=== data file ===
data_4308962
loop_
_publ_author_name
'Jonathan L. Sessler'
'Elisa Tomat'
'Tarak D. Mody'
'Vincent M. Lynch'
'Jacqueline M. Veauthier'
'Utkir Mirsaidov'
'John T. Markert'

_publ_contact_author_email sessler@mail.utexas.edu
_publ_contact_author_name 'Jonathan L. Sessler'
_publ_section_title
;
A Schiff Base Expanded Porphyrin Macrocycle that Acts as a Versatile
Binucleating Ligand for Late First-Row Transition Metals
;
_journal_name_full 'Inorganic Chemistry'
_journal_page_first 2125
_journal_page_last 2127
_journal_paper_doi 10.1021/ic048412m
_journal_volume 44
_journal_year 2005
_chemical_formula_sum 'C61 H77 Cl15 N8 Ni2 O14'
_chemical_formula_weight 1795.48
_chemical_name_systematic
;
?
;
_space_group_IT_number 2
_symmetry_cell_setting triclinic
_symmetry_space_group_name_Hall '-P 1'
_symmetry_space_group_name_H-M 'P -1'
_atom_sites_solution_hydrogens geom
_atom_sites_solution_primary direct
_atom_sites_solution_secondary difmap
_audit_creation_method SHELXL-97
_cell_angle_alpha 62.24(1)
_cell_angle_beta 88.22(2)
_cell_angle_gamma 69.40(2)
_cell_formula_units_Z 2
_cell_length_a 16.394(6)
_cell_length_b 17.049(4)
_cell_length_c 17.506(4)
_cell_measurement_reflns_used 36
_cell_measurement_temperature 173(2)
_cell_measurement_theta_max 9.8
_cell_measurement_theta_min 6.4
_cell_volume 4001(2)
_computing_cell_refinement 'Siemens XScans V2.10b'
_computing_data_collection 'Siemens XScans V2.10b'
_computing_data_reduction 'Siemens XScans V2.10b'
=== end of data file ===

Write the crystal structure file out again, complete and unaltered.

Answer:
data_4308962
loop_
_publ_author_name
'Jonathan L. Sessler'
'Elisa Tomat'
'Tarak D. Mody'
'Vincent M. Lynch'
'Jacqueline M. Veauthier'
'Utkir Mirsaidov'
'John T. Markert'

_publ_contact_author_email sessler@mail.utexas.edu
_publ_contact_author_name 'Jonathan L. Sessler'
_publ_section_title
;
A Schiff Base Expanded Porphyrin Macrocycle that Acts as a Versatile
Binucleating Ligand for Late First-Row Transition Metals
;
_journal_name_full 'Inorganic Chemistry'
_journal_page_first 2125
_journal_page_last 2127
_journal_paper_doi 10.1021/ic048412m
_journal_volume 44
_journal_year 2005
_chemical_formula_sum 'C61 H77 Cl15 N8 Ni2 O14'
_chemical_formula_weight 1795.48
_chemical_name_systematic
;
?
;
_space_group_IT_number 2
_symmetry_cell_setting triclinic
_symmetry_space_group_name_Hall '-P 1'
_symmetry_space_group_name_H-M 'P -1'
_atom_sites_solution_hydrogens geom
_atom_sites_solution_primary direct
_atom_sites_solution_secondary difmap
_audit_creation_method SHELXL-97
_cell_angle_alpha 62.24(1)
_cell_angle_beta 88.22(2)
_cell_angle_gamma 69.40(2)
_cell_formula_units_Z 2
_cell_length_a 16.394(6)
_cell_length_b 17.049(4)
_cell_length_c 17.506(4)
_cell_measurement_reflns_used 36
_cell_measurement_temperature 173(2)
_cell_measurement_theta_max 9.8
_cell_measurement_theta_min 6.4
_cell_volume 4001(2)
_computing_cell_refinement 'Siemens XScans V2.10b'
_computing_data_collection 'Siemens XScans V2.10b'
_computing_data_reduction 'Siemens XScans V2.10b'